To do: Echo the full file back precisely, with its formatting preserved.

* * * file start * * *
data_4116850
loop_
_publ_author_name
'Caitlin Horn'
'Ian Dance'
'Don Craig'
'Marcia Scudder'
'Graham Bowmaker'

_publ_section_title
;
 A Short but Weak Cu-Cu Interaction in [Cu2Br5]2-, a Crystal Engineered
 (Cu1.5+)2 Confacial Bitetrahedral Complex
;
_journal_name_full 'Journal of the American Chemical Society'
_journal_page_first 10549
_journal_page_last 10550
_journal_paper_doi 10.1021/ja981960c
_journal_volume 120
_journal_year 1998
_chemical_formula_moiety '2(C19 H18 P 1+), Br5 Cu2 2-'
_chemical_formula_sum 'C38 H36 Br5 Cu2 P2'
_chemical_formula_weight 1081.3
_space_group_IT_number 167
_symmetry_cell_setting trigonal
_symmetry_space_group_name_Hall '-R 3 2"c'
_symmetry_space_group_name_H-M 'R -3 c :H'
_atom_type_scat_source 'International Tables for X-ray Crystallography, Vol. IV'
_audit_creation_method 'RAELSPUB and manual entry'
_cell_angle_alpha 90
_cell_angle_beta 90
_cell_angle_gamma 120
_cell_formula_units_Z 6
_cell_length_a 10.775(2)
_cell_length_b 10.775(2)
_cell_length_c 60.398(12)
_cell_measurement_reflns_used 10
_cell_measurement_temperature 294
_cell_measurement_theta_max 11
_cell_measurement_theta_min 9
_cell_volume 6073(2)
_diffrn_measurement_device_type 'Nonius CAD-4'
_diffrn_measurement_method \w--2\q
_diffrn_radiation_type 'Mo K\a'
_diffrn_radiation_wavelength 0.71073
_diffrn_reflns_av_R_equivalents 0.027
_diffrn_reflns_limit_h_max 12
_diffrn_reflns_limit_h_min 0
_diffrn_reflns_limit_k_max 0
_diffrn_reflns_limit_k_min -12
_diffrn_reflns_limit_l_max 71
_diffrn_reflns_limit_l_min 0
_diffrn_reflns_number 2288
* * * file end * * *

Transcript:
data_4116850
loop_
_publ_author_name
'Caitlin Horn'
'Ian Dance'
'Don Craig'
'Marcia Scudder'
'Graham Bowmaker'

_publ_section_title
;
 A Short but Weak Cu-Cu Interaction in [Cu2Br5]2-, a Crystal Engineered
 (Cu1.5+)2 Confacial Bitetrahedral Complex
;
_journal_name_full 'Journal of the American Chemical Society'
_journal_page_first 10549
_journal_page_last 10550
_journal_paper_doi 10.1021/ja981960c
_journal_volume 120
_journal_year 1998
_chemical_formula_moiety '2(C19 H18 P 1+), Br5 Cu2 2-'
_chemical_formula_sum 'C38 H36 Br5 Cu2 P2'
_chemical_formula_weight 1081.3
_space_group_IT_number 167
_symmetry_cell_setting trigonal
_symmetry_space_group_name_Hall '-R 3 2"c'
_symmetry_space_group_name_H-M 'R -3 c :H'
_atom_type_scat_source 'International Tables for X-ray Crystallography, Vol. IV'
_audit_creation_method 'RAELSPUB and manual entry'
_cell_angle_alpha 90
_cell_angle_beta 90
_cell_angle_gamma 120
_cell_formula_units_Z 6
_cell_length_a 10.775(2)
_cell_length_b 10.775(2)
_cell_length_c 60.398(12)
_cell_measurement_reflns_used 10
_cell_measurement_temperature 294
_cell_measurement_theta_max 11
_cell_measurement_theta_min 9
_cell_volume 6073(2)
_diffrn_measurement_device_type 'Nonius CAD-4'
_diffrn_measurement_method \w--2\q
_diffrn_radiation_type 'Mo K\a'
_diffrn_radiation_wavelength 0.71073
_diffrn_reflns_av_R_equivalents 0.027
_diffrn_reflns_limit_h_max 12
_diffrn_reflns_limit_h_min 0
_diffrn_reflns_limit_k_max 0
_diffrn_reflns_limit_k_min -12
_diffrn_reflns_limit_l_max 71
_diffrn_reflns_limit_l_min 0
_diffrn_reflns_number 2288